In a marriage, decisions shouldn’t be taken in an impulse, especially ones that can have long-term implications like becoming parents.
“I was at this event and I saw her during the coffee break. Her eyes met mine and voila! I was sure she instantly shared with me the sense of a precious connection.” So, this man was telling me his story. And they got into a marital bliss. He continued, “And my wife soon became pregnant — the second happiest day of our lives. The day we had our baby in our arms, it felt life couldn’t have been better.” The story, however, had a no happily ever afters as the marriage ended with a divorce. He reasoned, “The baby was the be-all of both our lives but she became totally immersed in the bundle of joy. I felt unceremoniously relegated to being a sort of ghost figure.”
In a marriage, decisions shouldn’t be taken in an impulse, especially the ones that can have long-term implications. The repercussions are too heavy sometimes and yet sometimes luck plays a part. You need the acumen of decision making with forethought and planning.
So many people are insecure about missing the proverbial bus and thus, rush into a marriage and then make a shaky situation even worse by having kids immediately after marriage, in their misguided view kids ‘cement’ a relationship. And yet what very few people in that eagerness to get hitched factor in is that parenting is certainly not a remedial bonding of the wiling, enthused couple. It needs a separate outlook dependent on an existing harmonious relationship of the parents. Having kids prematurely, before fortifying a relationship, can take its toll and have unexpected outcomes that can lead to divorces. So as some elders propound to troubled couples — “just have a baby and things will smoothen out, you’ll see” is often just the wrong advice!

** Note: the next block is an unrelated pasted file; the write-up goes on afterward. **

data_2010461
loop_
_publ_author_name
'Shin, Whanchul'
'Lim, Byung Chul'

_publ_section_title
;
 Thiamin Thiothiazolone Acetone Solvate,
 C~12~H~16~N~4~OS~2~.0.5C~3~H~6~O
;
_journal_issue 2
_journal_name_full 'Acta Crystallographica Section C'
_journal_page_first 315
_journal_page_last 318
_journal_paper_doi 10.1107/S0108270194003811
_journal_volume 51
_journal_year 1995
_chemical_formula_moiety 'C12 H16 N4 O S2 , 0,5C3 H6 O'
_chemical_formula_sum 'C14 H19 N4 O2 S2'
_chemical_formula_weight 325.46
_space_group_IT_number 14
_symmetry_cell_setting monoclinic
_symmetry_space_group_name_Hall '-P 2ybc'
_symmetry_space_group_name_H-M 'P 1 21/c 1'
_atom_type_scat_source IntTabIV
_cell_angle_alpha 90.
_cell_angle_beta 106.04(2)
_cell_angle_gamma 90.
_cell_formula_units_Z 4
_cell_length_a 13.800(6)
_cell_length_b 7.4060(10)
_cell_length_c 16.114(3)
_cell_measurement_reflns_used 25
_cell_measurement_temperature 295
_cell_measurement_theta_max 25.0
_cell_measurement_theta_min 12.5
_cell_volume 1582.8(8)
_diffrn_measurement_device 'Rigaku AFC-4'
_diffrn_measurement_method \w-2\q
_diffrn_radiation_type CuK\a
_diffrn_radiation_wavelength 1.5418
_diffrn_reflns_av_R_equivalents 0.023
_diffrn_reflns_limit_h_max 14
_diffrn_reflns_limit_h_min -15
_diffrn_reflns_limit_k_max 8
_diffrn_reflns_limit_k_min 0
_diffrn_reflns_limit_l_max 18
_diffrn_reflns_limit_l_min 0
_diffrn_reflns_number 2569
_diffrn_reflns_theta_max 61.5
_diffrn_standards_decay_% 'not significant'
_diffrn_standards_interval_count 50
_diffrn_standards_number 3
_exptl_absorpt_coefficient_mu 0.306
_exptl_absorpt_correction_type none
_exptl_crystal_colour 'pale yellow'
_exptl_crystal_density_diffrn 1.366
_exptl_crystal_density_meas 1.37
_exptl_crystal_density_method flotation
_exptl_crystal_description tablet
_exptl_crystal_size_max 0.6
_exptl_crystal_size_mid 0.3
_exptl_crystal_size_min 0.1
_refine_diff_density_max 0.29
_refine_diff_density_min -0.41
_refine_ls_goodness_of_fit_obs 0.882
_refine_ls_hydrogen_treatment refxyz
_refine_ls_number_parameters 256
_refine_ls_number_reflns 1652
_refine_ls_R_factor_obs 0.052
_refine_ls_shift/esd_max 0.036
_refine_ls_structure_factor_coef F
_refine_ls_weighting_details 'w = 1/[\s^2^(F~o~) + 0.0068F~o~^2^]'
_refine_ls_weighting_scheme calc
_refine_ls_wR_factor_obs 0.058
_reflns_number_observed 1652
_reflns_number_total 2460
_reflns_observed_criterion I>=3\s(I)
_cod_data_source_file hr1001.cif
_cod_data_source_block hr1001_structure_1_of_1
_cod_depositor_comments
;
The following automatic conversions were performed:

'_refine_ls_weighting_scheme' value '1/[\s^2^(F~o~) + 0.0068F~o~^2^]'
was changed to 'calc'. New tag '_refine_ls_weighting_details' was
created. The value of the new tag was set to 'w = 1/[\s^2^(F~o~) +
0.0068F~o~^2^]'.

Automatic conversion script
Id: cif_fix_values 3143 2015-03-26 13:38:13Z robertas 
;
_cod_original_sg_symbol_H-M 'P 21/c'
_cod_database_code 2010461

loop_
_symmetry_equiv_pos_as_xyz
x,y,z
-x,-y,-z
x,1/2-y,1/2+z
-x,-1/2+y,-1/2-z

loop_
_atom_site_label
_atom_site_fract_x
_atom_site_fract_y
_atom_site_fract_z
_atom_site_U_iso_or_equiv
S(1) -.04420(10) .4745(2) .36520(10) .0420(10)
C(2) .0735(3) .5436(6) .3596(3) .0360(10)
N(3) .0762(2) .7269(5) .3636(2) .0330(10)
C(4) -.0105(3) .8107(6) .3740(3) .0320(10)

Having kids and bringing them up right is a tremendous, demanding responsibility. Couples must iron out wrinkles, address the problems and find remedy for the causes that create discord in communication rather than bring a child bang into their troubled world.
Especially in these days of nuclear units where couples have to multitask with pressure of looking after the kids and running the home, things can go awry. Even in the best of situations, a wife may feel adrift in a sea of bewilderment and neglect with a baby to tend and even a well-intentioned husband may not be able to give time and support to the wife. Sentences like “Can’t you see my pressures? Can’t you see I’m doing it for us?” are used now and then. Or as we say in the earlier case, a mom is so obsessed with the darling that the husband feels he’s a ghost in the background! The woman is always occupied and has no energy and the husband comes home exhausted from office. Like a husband said, “I haven’t had my wife to myself and romantic weekends are the stuff of nostalgia!
Being aware and prepared is the solution. The first step is to go into marriage with clarity that it’s a lifelong commitment and then bring children into the equation when a couple feel ready to shoulder the lifelong responsibility of children. The age, when children just grew up in an extended family, is now a matter of the past. Now most mothers are working and domestic help is scarce and unreliable. One has to look into “How-To” manuals quite often. Then there are pressures of admissions in school and taking care of individual careers and what not. Of course children are a joy and there’s no need to be anxiety stricken about having one. But there’s a need to put in more thought, planning and preparedness before walking into parenthood. I know of a man who took to alcohol every evening in lieu of the companionable consort, who in her overzealous new role did not even notice the drift till it became his pattern of life.
There are even issues like “post-partum depression and “post baby blues” and much to understand and counselling can help. In this age of specialisation, everything in life can do with a bit of educated approach to cope better!
The writer is a columnist, designer and brand consultant. Mail her at firstname.lastname@example.org